by Rev. Dr. Robert Bugbee
After five memorable days in Ukraine attending the dedication of the new “Concordia” Seminary at Usatovo near Odessa, I paused for a few days in Germany to connect with some of our partners there from the Selbständige Evangelisch-Lutherische Kirche (SELK, Independent Evangelical Lutheran Church), with whom LCC is in full pulpit-and-altar fellowship.
The centrepiece of this visit was two days in the northern German city of Hannover, where the SELK has its synodical headquarters. Bishop Hans-Jörg Voigt and his wife, Christiane, graciously hosted me at their house, which is actually their synod’s “parsonage” for its bishops and their families. Bishop Voigt has led this church since 2006. A native of the former East Germany, he also served a congregation there for 13 years before his election to the synod’s top leadership post.
The SELK, like Germany in general, has worked hard to bring the two parts of the country closer together since reunification 20 years ago. In addition, Germany struggles with a growing secularism, indifference toward the Gospel, and the tensions that arise as the number of Muslim immigrants in the country continues to increase.
On September 1, Bishop Voigt becomes the new chairman of the International Lutheran Council (ILC), succeeding LCMS President Gerald B. Kieschnick, who was not re-elected this past summer to another term as his church’s president. Voigt and I serve together on the ILC’s Executive Council, in which Lutheran Church–Canada is the representative for the ILC’s North America world area. We conferred about how best to prepare for a number of changes coming to the ILC, not only in the area of leadership, but also as Lutheran churches in Africa, Asia and eastern Europe are attracted to the ILC’s strong commitment to Holy Scripture and its rejection of the same-gender blessings now causing so much turmoil within Lutheran churches in North America and Europe.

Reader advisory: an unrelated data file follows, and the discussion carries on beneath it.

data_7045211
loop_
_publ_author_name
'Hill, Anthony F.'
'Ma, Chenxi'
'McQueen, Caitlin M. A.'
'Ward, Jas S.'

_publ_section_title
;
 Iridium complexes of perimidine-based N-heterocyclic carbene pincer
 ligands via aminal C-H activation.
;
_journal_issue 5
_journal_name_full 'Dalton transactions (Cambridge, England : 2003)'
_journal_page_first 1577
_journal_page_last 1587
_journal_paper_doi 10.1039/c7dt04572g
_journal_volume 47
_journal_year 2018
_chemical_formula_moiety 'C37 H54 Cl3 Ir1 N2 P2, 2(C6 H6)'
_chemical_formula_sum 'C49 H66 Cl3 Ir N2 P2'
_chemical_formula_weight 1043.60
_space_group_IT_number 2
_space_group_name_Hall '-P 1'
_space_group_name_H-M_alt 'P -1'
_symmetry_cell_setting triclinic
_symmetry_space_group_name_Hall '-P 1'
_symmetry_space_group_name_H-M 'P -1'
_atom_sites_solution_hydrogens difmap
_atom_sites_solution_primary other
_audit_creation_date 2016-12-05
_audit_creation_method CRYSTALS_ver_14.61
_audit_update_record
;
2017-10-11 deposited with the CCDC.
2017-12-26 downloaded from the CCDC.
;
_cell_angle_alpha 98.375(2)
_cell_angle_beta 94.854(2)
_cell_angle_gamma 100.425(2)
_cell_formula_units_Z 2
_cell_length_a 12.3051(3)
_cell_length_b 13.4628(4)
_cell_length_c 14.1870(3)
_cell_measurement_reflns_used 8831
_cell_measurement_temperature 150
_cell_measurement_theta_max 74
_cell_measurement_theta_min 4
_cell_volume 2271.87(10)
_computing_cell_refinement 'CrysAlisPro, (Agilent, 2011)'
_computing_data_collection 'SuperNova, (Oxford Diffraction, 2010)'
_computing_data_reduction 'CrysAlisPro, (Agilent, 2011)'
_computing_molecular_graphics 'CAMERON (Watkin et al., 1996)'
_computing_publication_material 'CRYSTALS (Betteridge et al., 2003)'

On one of my days in Germany, Bishop Voigt drove me out to the country north of Hannover to visit the SELK’s mission headquarters in the village of Bleckmar. There I met the executive secretary of the Bleckmar Mission Society, Pastor Martin Benhöfer, and toured of their mission centre. The Bleckmar Mission Society historically works in South Africa and Botswana, but is now also active in Europe and southeast Asia, where it has come into contact with LCC’s missionary ties in Thailand.
Just a few miles away from Bleckmar lies the historic town of Hermannsburg, where a spiritual revival movement in the mid-1800s caused many people to leave the liberal Lutheran state churches and to found very robust biblical Lutheran congregations which flourish to this day. Pastor Hans-Heinrich Heine (of the so-called “Big” Holy Cross Church in Hermannsburg) provided a walking tour of the town and told stories of the congregation’s intense commitment to missionary work both past and present. During our walking tour we also stopped off at the “Little” Holy Cross Church nearby, where we were welcomed by Pastor Markus Nietzke.
Though radically different from life in Ukraine, this brief stop in Germany was a great encouragement. Faithful German Christians, like their brothers and sisters in Canada, don’t have it easy confessing and serving Jesus in a society that seems to have lost its way. But their dedication to the Lord’s work is a reminder to us that it can be done! God give us the grace and the heart to keep busy, since He knows what He’s doing placing us in the time and place where we are!
Rev. Dr. Robert Bugbee is president of Lutheran Church–Canada
[…] After five memorable days in Ukraine attending the dedication of the new “Concordia” Seminary at Usatovo near Odessa, I paused for a few days in Germany to connect with some of our partners there from the Selbständige Evangelisch-Lutherische Kirche (SELK, Independent Evangelical Lutheran Church), with whom LCC is in full pulpit-and-altar fellowship.READ MORE […]